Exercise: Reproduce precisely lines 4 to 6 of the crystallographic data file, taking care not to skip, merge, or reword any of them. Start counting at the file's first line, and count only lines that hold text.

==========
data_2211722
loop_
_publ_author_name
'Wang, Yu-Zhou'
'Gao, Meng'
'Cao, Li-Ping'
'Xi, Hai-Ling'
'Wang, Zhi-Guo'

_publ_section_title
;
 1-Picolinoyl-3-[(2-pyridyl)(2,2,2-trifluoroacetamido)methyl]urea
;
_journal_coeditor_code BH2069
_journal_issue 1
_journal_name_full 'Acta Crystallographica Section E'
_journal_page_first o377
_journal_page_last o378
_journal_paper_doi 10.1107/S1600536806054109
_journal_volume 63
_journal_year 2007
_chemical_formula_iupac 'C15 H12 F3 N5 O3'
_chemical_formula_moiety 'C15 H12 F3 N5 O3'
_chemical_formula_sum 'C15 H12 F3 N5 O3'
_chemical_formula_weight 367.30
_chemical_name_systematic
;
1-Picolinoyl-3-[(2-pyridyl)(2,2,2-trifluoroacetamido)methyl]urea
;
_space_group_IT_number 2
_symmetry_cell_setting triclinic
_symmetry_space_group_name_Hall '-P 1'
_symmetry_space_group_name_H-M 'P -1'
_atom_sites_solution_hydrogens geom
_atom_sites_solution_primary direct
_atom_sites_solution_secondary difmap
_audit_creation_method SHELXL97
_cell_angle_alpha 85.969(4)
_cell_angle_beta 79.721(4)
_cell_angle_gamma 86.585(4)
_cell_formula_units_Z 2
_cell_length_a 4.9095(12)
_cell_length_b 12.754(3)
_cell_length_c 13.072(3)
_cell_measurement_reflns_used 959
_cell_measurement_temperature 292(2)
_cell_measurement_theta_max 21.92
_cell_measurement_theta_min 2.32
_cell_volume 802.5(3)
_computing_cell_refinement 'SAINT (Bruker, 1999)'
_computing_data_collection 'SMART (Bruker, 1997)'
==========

'Wang, Yu-Zhou'
'Gao, Meng'
'Cao, Li-Ping'